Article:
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Today’s News - Wednesday, August 12, 2015

•   Makovsky pays eloquent tribute to Irving Harper, "one of Modernism's great unsung heroes - a kind, intelligent, and humble designer. I miss him already."

•   Anderton talks to Gehry, Lehrer, Hawthorne, and Friends of the Los Angeles River folks re: whether Gehry has the answers for the LA River.

•   Hall Kaplan minces no words about what he finds "disturbing" about Gehry diving into the L.A. River's future: "the river already has been scrupulously master planned in a long, arduous process - whatever changes he might wrought to the already approved Master Plan might confuse and splinter its hard won broad support."

•   Zeiger looks at the "ripples of praise and dissent" regarding Gehry wading into the L.A. River master plan: while it could threaten the $1.3 billion approved by the Army Corps of Engineers, it "could be an effective way to harness public-private partnerships," but the project's complexity "will take more than any one figurehead" to make it successful.

•   Bamberger parses the four finalists vying to design a $30 million lakefront bridge and park in Milwaukee, and explains why James Corner Field Operations is "clearly the best of the lot," and "his star-power should make it easier to raise private sector dollars" (he's none too kind to the other three).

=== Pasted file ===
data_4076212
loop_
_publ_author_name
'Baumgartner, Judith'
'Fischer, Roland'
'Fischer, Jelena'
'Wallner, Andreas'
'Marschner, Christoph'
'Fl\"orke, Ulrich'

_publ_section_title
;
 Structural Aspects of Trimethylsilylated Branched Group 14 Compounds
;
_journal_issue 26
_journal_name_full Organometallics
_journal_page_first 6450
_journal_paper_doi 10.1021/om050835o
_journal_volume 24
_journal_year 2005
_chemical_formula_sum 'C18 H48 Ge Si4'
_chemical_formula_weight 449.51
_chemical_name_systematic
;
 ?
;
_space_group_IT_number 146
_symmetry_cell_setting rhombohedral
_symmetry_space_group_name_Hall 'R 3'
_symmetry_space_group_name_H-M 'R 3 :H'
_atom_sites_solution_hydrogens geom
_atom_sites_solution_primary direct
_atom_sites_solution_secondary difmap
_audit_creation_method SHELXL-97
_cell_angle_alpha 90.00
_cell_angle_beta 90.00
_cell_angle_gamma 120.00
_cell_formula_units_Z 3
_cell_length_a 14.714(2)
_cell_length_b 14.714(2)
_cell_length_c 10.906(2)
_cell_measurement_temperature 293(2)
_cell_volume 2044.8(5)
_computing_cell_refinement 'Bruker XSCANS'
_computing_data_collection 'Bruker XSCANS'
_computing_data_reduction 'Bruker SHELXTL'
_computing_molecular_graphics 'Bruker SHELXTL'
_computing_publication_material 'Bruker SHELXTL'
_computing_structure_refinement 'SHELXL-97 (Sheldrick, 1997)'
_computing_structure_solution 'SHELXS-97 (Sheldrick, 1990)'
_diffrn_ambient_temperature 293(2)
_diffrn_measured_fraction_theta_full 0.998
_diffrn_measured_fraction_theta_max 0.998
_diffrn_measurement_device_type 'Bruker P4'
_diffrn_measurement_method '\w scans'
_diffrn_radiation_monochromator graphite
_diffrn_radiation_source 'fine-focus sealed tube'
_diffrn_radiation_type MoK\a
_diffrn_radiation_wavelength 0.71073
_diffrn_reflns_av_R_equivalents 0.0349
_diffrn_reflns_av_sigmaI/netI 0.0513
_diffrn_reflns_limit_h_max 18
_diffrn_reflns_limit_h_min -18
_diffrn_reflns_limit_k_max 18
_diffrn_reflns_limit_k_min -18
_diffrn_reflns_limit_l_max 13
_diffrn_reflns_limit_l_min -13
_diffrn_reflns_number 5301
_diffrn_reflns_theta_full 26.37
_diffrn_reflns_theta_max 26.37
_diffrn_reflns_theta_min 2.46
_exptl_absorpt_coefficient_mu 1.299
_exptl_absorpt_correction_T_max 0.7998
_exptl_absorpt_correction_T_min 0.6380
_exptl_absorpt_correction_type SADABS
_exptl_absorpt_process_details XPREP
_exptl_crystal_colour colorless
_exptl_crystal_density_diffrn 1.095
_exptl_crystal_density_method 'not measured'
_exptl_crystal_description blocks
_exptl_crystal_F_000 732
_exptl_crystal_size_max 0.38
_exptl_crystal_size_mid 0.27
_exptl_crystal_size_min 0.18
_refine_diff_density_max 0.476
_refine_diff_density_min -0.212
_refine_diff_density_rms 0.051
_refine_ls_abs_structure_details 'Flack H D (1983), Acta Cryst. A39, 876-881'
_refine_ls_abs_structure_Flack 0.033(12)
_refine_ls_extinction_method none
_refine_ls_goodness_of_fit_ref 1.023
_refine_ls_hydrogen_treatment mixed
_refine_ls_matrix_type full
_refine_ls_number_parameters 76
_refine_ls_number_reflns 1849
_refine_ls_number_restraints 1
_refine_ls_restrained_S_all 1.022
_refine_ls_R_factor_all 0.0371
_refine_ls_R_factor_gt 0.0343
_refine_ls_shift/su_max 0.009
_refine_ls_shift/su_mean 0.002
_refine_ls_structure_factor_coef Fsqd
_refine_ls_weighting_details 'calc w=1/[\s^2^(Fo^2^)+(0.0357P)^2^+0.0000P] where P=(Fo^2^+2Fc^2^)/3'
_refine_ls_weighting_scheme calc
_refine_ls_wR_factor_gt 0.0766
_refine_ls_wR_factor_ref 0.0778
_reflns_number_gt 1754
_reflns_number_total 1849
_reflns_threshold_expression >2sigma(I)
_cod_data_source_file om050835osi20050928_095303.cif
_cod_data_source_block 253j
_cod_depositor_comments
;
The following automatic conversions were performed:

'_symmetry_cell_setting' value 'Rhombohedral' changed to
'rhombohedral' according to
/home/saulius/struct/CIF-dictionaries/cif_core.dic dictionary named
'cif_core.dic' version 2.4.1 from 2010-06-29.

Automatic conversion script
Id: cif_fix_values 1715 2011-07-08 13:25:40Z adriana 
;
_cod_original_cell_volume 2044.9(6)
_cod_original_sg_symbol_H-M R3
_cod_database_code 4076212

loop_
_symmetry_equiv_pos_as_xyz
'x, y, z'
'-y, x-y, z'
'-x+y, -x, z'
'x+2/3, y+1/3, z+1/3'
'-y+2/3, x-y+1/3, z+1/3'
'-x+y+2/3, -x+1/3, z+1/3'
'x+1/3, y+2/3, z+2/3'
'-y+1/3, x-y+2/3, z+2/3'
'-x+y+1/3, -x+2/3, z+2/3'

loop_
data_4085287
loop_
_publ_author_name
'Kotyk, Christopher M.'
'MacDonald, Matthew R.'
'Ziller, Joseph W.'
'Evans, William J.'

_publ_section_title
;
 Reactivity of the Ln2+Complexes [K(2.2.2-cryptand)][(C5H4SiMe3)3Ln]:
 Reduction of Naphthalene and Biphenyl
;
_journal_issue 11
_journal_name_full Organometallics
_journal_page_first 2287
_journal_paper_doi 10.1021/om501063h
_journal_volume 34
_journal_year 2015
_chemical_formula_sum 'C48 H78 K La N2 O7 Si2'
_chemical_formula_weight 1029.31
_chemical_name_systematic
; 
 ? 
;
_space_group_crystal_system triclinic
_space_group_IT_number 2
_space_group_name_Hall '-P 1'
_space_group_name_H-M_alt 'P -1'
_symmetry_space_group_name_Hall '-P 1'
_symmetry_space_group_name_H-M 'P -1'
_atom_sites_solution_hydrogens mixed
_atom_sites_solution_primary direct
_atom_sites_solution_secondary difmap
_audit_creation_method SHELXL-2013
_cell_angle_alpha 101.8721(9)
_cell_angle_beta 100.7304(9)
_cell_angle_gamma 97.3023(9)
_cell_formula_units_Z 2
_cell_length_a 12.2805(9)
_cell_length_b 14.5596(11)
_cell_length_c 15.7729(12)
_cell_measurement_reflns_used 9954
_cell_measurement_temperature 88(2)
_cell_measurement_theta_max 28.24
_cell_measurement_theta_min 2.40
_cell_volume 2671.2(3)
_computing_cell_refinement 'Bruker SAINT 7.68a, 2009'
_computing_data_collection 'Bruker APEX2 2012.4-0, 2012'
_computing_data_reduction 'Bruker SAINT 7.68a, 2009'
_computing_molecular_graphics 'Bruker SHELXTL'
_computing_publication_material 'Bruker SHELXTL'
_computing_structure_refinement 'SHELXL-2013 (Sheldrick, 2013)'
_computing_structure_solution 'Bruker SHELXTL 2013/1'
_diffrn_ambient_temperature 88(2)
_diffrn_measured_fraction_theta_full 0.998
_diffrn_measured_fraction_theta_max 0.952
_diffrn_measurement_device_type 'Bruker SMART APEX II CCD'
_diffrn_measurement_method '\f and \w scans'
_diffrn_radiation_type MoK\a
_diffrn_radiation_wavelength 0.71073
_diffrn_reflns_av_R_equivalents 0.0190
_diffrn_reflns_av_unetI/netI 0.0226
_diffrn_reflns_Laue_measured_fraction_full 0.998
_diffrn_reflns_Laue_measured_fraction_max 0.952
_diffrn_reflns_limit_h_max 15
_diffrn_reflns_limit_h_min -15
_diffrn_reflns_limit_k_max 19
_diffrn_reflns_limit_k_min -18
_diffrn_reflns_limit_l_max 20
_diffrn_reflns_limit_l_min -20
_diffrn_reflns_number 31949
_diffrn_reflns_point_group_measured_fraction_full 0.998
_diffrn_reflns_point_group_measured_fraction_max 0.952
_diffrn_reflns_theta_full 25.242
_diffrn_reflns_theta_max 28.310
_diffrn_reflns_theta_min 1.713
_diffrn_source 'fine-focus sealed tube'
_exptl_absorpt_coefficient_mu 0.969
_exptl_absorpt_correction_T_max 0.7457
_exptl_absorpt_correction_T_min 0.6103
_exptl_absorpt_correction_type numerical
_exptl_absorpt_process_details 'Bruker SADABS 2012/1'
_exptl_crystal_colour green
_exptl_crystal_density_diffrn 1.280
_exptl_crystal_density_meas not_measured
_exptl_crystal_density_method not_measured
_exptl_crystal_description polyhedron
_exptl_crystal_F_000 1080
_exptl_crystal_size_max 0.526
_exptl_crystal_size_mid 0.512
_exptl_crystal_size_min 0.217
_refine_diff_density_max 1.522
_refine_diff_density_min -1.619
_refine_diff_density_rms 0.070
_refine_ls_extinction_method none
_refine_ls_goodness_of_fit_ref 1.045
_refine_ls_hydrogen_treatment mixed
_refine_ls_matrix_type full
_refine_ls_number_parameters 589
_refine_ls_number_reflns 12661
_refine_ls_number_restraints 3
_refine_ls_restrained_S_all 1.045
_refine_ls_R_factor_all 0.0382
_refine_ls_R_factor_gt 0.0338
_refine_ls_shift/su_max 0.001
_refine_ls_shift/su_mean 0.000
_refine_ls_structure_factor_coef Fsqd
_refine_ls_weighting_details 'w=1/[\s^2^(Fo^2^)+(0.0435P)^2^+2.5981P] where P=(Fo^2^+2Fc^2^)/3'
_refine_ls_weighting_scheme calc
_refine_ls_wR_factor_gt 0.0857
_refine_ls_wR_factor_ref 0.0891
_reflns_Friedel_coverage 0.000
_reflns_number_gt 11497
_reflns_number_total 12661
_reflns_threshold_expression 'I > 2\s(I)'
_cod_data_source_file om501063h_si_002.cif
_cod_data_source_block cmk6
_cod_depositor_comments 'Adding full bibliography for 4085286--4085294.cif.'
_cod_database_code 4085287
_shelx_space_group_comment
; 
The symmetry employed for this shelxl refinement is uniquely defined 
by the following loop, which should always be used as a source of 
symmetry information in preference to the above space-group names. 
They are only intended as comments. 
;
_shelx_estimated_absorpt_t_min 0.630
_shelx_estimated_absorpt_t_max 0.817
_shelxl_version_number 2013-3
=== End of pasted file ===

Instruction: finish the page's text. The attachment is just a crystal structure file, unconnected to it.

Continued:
•   Hume bemoans that "privatization has become the new mantra" as cities sell off the public realm for short-term benefits: "For the rich, the city will be better than ever. The rest will just have to move along."

•   Q&A with Gehl re: "making cities healthier and the real meaning of architecture."

•   Iyer offers an intriguing explanation for why "Japan has an ambivalent - and unsentimental - relationship with its Modernist architecture"; it is "permanently recyclable, and seeking out the new is in fact the country's oldest tradition" (a fascinating read!).

•   Maier talks about his campaign to save Tokyo's Hotel Okura, and comes to the same conclusion as Iyer: "the instinct to preserve modern architecture is not part of the society."

•   Hawthorne explains why it's the right time for him to launch a series to re-examine the L.A. freeway that "will ask whether we can approach the task of reimagining our freeways with the same energy, ambition and expertise that we brought to the task of building them in the first place."

•   McKeough takes a close look at Piano's new Whitney: "From the outside, it's no jewel. But stepping inside feels like cracking open a geode, as the tough exterior gives way to a welcoming environment of unexpected beauty."

•   Rolex taps Kuma to design a building in Dallas "with unique stacked floors that twist" and Japanese-inspired landscaping that "fuses nature and architecture."

•   Webb cheers WRNS's Boeddeker Park in San Francisco: "a few simple moves transformed a menace into a magnet" that is "a model urban intervention, shaped by and for the community."

•   Ng looks at overlooked side-effects of pro bono architecture, which, "if left unaddressed, may devalue the type, size, quality and integrity of what gets built under the banner of pro bono publico."

•   As work dries up in China, "many firms are cutting salaries or letting staff go."

•   New Graham Foundation grants go to 49 projects that "chart new territory in the field of architecture" in 22 countries.

•   Eyefuls of the 2015 AL Light & Architecture Design Awards.

•   Call for entries: eVolo 2016 Skyscraper Competition.



  

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